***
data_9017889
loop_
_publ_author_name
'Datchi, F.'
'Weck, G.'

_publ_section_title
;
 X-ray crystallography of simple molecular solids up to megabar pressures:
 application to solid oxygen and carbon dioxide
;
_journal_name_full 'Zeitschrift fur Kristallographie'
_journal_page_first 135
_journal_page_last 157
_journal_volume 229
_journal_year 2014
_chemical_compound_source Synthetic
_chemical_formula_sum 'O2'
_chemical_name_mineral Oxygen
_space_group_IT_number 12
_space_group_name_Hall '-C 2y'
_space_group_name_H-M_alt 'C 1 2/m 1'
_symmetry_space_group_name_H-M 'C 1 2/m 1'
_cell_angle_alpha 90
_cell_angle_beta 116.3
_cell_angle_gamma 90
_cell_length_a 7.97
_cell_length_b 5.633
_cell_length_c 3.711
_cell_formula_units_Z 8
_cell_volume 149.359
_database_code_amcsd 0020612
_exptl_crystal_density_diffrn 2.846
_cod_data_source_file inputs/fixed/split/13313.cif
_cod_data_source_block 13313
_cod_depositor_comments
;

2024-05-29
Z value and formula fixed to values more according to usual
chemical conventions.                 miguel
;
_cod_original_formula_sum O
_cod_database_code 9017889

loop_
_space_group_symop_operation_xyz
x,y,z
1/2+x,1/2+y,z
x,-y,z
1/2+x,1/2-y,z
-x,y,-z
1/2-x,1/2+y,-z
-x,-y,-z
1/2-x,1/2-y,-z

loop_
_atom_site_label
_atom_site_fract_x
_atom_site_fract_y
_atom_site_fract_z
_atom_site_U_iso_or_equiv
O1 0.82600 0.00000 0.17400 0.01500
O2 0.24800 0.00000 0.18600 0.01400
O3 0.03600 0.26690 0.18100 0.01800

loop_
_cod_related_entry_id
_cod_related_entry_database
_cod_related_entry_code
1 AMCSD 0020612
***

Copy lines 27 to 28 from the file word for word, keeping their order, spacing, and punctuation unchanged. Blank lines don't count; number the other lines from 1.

_cell_length_b 5.633
_cell_length_c 3.711